October is “Respect Life” month. In the minds of most, “respect life” means fighting abortion, and it is left at that. To leave it there, though, is to pull out the blade of a weed but leave the root intact; and if you don’t pull out the root, the weed will grow back. The root, in this case, is the seldom—if ever—mentioned sin of contraception and the “contraceptive mentality” that it has spawned. It is the woolly mammoth in the room that is never talked about.
Contraception precipitates abortion. To be against abortion but silent on contraception is like being against racism but silent on bigotry.
We don’t make this connection—and we don’t want to make it—for many reasons. In Humanae Vitae, St. Pope Paul VI warned of the descent from contraception into abortion (among other evils). When most priests and bishops turned their backs on Humanae Vitae, either by silence or outright defiance, they paved the way for abortion. We had a generation or two of clergy ignorant or dismissive of the Church’s teaching. They hold the reins of power now, and we see their last gasps in the Synod.
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Younger clergy, if they do accept the Church’s teaching, can be afraid to mention it. They probably won’t be backed by their bishop (see above), and to preach about it or bring it up in confession would be to “offend” most parishioners (who contracept at the same rate as non-Catholics), especially women. It would also be “un-ecumenical,” as all Protestant churches accept birth control; so, it is not talked about even in pro-life circles if Protestants are involved.
Contraception is the root of abortion historically, legally, and culturally. It is a case where those of this world are wiser than those of the kingdom. Margaret Sanger and the eugenics movement did not start with abortion (though that was their goal); they started with birth control. They knew that once they could get the public to buy that argument, abortion would be an easier sell. And they were right.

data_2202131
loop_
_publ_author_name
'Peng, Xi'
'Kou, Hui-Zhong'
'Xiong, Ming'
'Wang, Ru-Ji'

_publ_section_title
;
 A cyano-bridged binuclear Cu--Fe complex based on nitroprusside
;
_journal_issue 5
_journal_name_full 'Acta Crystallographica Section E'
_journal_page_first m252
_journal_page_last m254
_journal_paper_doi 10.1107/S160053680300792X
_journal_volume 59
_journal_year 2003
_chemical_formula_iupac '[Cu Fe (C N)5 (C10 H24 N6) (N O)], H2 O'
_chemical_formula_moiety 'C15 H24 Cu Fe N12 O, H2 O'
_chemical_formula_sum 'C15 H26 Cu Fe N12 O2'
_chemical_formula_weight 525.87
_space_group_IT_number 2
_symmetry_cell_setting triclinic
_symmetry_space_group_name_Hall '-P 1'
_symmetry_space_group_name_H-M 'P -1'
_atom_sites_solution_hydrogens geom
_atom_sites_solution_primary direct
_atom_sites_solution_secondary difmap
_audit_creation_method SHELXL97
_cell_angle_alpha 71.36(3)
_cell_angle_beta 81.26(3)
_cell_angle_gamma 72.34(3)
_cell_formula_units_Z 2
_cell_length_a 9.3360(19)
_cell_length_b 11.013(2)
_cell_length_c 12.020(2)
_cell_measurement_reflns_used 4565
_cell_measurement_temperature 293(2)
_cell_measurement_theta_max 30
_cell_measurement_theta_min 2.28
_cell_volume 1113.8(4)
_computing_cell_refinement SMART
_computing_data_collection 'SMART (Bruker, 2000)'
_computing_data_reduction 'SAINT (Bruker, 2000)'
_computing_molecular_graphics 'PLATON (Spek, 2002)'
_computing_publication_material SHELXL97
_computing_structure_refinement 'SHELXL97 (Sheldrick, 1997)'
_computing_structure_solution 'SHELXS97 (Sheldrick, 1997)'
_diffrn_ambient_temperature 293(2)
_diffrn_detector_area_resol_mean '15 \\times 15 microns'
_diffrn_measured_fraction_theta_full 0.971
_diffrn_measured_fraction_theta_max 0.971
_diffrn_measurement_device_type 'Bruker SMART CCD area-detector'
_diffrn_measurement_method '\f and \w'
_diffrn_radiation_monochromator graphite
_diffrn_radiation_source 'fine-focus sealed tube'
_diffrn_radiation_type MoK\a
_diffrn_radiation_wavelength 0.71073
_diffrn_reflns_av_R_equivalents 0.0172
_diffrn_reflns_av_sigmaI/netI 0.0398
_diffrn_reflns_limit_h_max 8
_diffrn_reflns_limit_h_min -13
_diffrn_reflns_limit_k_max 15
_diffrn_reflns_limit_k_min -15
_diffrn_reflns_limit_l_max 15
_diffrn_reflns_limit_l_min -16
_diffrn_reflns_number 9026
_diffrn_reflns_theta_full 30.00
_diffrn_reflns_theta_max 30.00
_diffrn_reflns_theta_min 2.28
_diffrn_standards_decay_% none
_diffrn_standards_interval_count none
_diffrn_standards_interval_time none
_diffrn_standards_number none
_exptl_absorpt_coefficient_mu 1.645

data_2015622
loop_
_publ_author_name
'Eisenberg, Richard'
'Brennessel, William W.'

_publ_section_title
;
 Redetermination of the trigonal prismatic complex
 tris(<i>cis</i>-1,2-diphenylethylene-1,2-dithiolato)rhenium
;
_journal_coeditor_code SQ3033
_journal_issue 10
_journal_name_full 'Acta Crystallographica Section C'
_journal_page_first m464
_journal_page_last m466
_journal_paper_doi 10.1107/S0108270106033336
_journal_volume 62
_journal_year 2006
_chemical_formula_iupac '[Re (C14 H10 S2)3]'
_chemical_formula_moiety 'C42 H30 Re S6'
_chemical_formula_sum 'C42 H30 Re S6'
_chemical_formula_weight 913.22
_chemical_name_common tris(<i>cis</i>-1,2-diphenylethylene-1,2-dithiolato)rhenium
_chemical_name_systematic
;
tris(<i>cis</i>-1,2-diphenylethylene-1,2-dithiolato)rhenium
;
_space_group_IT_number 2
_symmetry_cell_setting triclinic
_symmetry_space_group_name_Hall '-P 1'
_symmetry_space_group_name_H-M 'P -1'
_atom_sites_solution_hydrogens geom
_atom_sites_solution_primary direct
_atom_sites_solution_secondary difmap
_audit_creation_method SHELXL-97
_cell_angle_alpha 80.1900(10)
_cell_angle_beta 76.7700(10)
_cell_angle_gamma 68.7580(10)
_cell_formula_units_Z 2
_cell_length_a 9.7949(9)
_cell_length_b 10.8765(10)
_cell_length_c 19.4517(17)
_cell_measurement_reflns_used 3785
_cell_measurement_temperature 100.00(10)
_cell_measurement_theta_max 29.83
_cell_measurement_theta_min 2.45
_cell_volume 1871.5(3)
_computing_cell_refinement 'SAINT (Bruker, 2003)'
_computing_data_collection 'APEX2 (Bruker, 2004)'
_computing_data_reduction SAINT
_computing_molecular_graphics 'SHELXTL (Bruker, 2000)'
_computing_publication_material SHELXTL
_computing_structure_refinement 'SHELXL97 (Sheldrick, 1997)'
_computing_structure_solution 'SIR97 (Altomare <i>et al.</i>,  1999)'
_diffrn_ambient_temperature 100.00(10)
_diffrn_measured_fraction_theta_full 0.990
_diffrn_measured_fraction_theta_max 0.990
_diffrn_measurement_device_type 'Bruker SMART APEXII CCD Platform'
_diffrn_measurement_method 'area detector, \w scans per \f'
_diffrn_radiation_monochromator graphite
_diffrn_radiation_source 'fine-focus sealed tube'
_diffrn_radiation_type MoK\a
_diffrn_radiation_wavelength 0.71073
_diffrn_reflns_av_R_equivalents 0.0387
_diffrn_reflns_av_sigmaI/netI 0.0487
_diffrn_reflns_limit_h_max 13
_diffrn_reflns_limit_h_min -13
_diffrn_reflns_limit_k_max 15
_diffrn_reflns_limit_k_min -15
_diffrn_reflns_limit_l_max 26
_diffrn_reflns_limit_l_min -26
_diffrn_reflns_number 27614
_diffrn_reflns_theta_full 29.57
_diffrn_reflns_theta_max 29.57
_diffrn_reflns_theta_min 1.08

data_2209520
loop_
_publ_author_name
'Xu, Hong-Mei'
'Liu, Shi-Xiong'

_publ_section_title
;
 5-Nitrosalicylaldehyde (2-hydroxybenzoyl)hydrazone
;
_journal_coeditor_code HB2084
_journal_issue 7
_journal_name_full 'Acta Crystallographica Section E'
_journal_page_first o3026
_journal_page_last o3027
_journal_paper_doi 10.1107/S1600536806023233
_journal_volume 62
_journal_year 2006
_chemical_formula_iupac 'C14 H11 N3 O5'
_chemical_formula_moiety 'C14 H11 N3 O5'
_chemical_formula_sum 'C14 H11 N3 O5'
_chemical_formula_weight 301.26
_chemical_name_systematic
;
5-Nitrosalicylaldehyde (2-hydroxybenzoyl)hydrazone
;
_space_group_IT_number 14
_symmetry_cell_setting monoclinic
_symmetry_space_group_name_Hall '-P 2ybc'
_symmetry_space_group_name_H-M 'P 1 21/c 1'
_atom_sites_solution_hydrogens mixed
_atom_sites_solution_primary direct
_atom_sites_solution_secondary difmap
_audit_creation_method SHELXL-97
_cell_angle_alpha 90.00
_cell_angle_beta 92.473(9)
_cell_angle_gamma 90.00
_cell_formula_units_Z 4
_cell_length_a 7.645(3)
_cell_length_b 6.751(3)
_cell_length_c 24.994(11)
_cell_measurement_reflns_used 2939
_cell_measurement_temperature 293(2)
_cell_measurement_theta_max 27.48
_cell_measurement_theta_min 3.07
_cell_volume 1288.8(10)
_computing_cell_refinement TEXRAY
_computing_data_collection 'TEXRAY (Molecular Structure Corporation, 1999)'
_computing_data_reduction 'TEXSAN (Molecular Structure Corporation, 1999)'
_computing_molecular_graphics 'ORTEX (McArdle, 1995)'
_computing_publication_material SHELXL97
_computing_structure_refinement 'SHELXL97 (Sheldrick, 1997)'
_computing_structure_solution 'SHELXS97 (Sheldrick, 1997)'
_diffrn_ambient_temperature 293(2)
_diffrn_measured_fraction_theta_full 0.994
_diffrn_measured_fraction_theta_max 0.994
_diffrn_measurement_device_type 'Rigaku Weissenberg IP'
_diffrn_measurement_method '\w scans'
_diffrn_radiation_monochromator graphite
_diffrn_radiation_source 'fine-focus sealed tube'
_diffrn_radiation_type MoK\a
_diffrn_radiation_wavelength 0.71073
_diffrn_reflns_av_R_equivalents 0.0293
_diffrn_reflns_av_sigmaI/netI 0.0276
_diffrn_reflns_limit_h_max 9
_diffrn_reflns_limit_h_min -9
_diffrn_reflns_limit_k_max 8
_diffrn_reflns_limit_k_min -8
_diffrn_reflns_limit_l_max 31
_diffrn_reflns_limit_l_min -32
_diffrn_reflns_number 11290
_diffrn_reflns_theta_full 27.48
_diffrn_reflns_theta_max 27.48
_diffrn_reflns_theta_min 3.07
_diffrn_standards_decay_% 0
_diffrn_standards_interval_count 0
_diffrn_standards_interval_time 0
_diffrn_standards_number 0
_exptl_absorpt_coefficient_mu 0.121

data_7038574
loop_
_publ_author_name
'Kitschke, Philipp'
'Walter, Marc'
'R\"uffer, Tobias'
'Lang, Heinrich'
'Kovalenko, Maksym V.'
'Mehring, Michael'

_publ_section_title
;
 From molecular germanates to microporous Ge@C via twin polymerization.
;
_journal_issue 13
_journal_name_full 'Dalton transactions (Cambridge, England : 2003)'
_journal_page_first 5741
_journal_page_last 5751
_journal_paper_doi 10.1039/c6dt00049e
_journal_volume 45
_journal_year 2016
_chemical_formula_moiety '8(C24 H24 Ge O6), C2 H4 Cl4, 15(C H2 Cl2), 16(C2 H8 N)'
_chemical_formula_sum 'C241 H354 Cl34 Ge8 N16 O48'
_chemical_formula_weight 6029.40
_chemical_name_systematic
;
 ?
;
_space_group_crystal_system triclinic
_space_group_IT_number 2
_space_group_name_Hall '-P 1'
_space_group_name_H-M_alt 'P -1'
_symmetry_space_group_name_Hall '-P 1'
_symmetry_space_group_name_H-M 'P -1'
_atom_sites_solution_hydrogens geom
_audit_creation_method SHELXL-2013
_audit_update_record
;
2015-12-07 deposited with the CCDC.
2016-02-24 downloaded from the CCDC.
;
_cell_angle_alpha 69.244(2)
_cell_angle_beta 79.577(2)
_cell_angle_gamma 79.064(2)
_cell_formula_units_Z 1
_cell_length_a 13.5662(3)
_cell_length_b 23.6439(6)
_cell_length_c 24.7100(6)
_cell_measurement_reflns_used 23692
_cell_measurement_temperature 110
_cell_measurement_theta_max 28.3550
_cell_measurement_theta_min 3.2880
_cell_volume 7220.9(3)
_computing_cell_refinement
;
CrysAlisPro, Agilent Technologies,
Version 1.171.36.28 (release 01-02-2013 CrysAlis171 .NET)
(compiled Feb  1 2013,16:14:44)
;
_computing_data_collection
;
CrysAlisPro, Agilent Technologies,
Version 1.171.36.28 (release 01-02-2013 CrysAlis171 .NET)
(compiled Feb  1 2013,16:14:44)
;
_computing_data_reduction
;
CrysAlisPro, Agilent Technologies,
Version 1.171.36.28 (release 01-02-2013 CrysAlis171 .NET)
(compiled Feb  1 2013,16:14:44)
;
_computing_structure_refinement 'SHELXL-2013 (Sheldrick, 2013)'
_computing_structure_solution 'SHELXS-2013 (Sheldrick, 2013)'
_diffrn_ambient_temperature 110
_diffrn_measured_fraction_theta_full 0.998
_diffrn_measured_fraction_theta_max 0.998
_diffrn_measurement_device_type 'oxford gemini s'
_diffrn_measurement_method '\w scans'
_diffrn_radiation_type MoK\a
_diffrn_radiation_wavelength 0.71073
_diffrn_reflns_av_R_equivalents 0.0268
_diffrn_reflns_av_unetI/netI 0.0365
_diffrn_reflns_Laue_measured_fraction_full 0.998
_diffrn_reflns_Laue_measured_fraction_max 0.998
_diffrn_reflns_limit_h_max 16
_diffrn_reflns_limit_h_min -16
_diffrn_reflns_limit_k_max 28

Legally, Roe’s famous “right to privacy” was “discovered” first in Griswold v. Connecticut, which overturned laws forbidding the sale of contraceptives. From there, Roe was but a step. If you accept the idea that the sexual act need not have any connection with conception, and people have a “right” to sex wherever and whenever they wish, then why should they be burdened with a possible “consequence” of it?
Later, Justice O’Connor, in Planned Parenthood v. Casey, specifically said that abortion should be allowed because many women rely on it when birth control fails. (This is also why many howled at Justice Thomas’ opinion in Dobbs. He legally and logically pointed out that Roe was defective, not in itself but because the earlier ruling in Griswold was defective. He was taking a step back up the slippery slope.)
Culturally, contraception creates the expectation of sex without consequences. As with all other expectations, it soon becomes a requirement, a “right.” Because it is a selfish requirement dealing with our strongest passion, it can never be satisfied and the requirements multiply. As Chesterton said, “once sex ceases to be a servant, it becomes a tyrant.” Hence the hydra-headed perversions of today.
It is also tied to the idea of “women’s emancipation.” Take contraception away, so the talking goes, and before you know it, a woman will be chained to the stove, ignorant and penniless with ten screaming children around, pregnant with the eleventh, and no man in sight.